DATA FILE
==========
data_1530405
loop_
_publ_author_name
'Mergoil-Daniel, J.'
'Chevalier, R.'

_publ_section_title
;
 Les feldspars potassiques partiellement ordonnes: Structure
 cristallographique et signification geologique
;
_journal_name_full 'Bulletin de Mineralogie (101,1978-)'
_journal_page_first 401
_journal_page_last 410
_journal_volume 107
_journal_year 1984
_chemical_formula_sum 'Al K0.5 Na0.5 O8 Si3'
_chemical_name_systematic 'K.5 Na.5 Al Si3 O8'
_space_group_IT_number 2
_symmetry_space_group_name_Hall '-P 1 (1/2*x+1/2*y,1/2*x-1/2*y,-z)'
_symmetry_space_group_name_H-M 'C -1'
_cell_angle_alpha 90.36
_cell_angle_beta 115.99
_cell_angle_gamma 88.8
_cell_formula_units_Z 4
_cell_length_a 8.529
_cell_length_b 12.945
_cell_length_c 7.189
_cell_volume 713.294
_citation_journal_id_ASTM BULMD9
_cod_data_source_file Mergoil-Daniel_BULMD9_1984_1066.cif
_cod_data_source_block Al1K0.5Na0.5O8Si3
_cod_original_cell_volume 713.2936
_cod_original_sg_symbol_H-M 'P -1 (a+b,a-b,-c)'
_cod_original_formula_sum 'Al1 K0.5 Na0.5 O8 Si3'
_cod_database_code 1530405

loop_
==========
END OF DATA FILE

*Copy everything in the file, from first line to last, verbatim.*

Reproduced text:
data_1530405
loop_
_publ_author_name
'Mergoil-Daniel, J.'
'Chevalier, R.'

_publ_section_title
;
 Les feldspars potassiques partiellement ordonnes: Structure
 cristallographique et signification geologique
;
_journal_name_full 'Bulletin de Mineralogie (101,1978-)'
_journal_page_first 401
_journal_page_last 410
_journal_volume 107
_journal_year 1984
_chemical_formula_sum 'Al K0.5 Na0.5 O8 Si3'
_chemical_name_systematic 'K.5 Na.5 Al Si3 O8'
_space_group_IT_number 2
_symmetry_space_group_name_Hall '-P 1 (1/2*x+1/2*y,1/2*x-1/2*y,-z)'
_symmetry_space_group_name_H-M 'C -1'
_cell_angle_alpha 90.36
_cell_angle_beta 115.99
_cell_angle_gamma 88.8
_cell_formula_units_Z 4
_cell_length_a 8.529
_cell_length_b 12.945
_cell_length_c 7.189
_cell_volume 713.294
_citation_journal_id_ASTM BULMD9
_cod_data_source_file Mergoil-Daniel_BULMD9_1984_1066.cif
_cod_data_source_block Al1K0.5Na0.5O8Si3
_cod_original_cell_volume 713.2936
_cod_original_sg_symbol_H-M 'P -1 (a+b,a-b,-c)'
_cod_original_formula_sum 'Al1 K0.5 Na0.5 O8 Si3'
_cod_database_code 1530405

loop_